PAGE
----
He will also seek a judicial review for the Nigerian in the Surabaya district court on Wednesday, on the basis that the entire prosecution of his case was illegal because it was based on the man’s fake identity.

A man purporting to be Raheem Agbaje Salami, from the southern Spanish city of Cordova, was arrested in 1998 smuggling 5.3 kilograms of heroin into Surabaya, Indonesia’s second largest city.

However, Raheem’s passport was false. His real name is Jamiu Owolabi Abashin, a Nigerian national. Although he was arrested 17 years ago, Indonesian authorities continue to use the fake name in prison on Nusakambangan.

Another Nigerian on death row is Okwudili Ayontanze, a gospel singer, who plays music with prison guards and had released albums from his Nusakambangan prison.

The third, Silvester Obiekwe, is reported to have angered authorities by allegedly continuing to run a drug syndicate from behind bars.

The Indonesia Ambassador to Nigeria, Harry Purwanto said the death sentence in Indonesia is a rigorous, strict and transparent process that goes through all their levels of court, after Presidential clemency is often denied.

The Ambassador, however, promised to present the appeal before his country’s government.

Divers Recover Data Recorder From AirAsia wreck

201511155336669734_20Indonesian navy divers on Monday retrieved the black box flight data recorder from an AirAsia airliner that crashed two weeks ago, killing all 162 people on board, a government official said.

Divers found the flight data recorder under the wreckage of one of the plane’s wings, said Bambang Soelistyo, the head of Indonesia’s search and rescue agency.

“We succeeded in lifting the part of the black box known as the flight data recorder,” Soelistyo, told reporters at a news conference on Monday.

The second black box with the cockpit voice recorder has been located, based on pings from its emergency transmitter, but not yet retrieved, Madjono Siswosuwarno, the main investigator at the National Transportation Safety Committee, told Reuters.

Officials hope the black boxes, found near the wrecked wing of the plane, will reveal the cause of the crash. The national weather bureau has said seasonal storms were likely a factor.

The two devices, known popularly as black boxes, are seen as crucial to unraveling the mystery of what brought down Flight QZ8501 as it flew toward Singapore from the Indonesian city of Surabaya with 162 people on board.

The recorders are expected to be taken to the capital, Jakarta, for analysis and it could take up to a month to get a complete reading of the data. Officials did not provide details of the condition of the black boxes.

“The download is easy, probably one day. But the reading is more difficult … could take two weeks to one month,” Siswosuwarno said.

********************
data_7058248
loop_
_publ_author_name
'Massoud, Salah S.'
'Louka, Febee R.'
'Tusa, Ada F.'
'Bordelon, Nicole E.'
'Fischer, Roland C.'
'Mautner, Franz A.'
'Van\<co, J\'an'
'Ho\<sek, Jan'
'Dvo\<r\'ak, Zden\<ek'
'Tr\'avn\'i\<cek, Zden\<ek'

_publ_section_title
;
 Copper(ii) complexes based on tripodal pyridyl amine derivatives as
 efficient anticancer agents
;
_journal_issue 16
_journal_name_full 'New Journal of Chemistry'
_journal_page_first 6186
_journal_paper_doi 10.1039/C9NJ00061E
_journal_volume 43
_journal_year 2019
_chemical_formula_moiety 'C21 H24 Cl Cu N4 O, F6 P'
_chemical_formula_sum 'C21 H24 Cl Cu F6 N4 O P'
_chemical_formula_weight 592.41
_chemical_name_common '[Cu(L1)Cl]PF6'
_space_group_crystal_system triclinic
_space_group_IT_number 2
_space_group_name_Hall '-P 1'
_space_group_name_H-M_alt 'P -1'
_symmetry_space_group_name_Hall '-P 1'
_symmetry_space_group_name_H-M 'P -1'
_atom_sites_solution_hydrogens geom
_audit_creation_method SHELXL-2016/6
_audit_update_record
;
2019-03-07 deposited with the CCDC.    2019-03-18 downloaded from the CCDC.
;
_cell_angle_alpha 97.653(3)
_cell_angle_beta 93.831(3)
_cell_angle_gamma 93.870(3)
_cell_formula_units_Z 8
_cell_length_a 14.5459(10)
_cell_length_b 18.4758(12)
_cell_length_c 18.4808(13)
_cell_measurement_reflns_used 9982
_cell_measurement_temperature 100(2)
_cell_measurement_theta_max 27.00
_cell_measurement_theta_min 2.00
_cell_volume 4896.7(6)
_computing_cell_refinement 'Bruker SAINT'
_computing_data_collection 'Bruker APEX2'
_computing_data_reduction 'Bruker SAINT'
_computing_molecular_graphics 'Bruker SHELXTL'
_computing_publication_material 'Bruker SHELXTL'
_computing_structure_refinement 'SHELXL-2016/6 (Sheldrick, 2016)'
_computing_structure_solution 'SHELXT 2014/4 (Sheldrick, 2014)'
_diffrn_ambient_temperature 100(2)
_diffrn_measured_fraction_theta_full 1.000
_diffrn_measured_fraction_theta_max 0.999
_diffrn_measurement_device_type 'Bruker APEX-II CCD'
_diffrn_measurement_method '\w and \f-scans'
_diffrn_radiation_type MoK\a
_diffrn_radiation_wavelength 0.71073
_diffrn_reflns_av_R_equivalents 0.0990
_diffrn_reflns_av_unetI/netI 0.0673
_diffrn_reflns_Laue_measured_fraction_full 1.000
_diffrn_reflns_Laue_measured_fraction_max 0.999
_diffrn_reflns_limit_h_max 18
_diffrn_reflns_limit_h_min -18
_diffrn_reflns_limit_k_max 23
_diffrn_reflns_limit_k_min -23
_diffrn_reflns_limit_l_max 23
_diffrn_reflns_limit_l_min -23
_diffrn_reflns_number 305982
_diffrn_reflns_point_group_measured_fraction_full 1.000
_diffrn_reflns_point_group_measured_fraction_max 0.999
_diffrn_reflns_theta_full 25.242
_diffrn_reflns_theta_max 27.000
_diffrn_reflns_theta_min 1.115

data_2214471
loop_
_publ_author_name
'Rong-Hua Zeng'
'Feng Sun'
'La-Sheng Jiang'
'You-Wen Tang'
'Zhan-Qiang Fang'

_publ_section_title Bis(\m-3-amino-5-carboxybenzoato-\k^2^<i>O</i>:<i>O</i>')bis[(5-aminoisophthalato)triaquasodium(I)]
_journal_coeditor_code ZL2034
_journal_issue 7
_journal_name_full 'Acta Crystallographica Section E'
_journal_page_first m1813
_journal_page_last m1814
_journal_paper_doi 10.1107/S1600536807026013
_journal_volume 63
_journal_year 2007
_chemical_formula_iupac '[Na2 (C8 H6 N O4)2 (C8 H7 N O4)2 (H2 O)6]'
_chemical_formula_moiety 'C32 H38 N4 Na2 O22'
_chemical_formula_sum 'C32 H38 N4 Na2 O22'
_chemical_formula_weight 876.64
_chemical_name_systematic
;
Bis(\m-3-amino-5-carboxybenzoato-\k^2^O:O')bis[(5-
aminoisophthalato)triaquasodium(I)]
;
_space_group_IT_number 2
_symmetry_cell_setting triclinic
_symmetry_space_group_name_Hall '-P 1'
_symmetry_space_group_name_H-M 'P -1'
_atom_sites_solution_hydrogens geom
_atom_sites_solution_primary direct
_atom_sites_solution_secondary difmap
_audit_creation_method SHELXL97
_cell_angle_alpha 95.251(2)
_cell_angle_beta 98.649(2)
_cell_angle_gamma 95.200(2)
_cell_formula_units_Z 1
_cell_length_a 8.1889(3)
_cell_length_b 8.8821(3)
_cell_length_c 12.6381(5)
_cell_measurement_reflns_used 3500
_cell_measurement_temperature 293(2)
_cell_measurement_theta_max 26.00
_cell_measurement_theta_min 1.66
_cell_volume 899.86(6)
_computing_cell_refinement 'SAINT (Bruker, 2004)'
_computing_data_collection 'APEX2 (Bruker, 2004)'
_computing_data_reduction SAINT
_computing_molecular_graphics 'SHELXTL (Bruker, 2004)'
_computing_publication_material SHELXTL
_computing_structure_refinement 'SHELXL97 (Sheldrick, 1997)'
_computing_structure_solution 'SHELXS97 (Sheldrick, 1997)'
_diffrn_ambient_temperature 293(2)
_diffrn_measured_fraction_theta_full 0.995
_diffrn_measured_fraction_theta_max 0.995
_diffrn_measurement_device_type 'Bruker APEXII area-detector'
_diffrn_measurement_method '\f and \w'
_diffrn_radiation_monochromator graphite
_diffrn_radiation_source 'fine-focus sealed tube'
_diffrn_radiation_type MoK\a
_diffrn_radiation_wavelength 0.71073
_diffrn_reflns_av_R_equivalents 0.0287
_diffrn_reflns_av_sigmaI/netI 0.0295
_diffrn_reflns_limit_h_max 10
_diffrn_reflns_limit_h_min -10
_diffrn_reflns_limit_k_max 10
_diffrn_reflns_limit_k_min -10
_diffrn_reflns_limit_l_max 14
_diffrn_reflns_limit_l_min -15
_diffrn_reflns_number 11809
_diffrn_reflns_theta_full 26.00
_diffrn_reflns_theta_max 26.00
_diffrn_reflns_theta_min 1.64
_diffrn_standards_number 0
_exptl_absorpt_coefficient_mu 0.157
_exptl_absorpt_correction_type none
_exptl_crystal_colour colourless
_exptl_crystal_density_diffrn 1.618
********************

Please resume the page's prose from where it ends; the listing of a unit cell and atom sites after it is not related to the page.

While the cause of the crash is unknown, the disaster has once again placed Indonesia’s chaotic aviation industry under scrutiny.

Indonesian officials have alleged Indonesia AirAsia did not have a licence to fly the route on the day of the crash, although the airline rejects the claim.

Indonesia’s Transport Ministry quickly banned AirAsia from flying the Surabaya-Singapore route. On Friday it suspended dozens more routes operated by five other domestic airlines for similar licence violations.

Air-Asia: Indonesia Officials Find Bodies, Debris Off Coast Of Borneo Island

AirAsiaIndonesia officials and rescuers have seen bodies and luggage off the coast of Borneo island on Tuesday which was declared 95% sure to be from the missing Air-Asia plane QZ8501 with 162 people on board.

Indonesia Air-Asia’s Flight QZ8501, an Airbus A320-200, lost contact with air traffic control early on Sunday during bad weather on a flight from the Indonesian city of Surabaya to Singapore.

Indonesia’s national broadcaster reported sighting bodies floating in the waters, and citing Indonesian officials as saying that there was a shadow of the plane underneath the sea.

At least forty bodies have so far been discovered about an hour and a half flight away from Surabaya.

Search and Rescue Agency chief, Soelistyo told reporters he was “95 per cent sure” the debris was from the missing plane.

All resources were now being sent to the area where the debris was found, and all objects or bodies found would be taken to Pangkalan Bun, he said, referring to a nearby town in Central Kalimantan province.

Mr Soelistyo added that ships with more sophisticated technology were being deployed to check whether larger parts of the plane were submerged beneath the debris.

Djoko Murjatmodjo, acting director general of air transportation at the transportation ministry, told reporters some of the debris spotted were red and white, Air-Asia’s colors.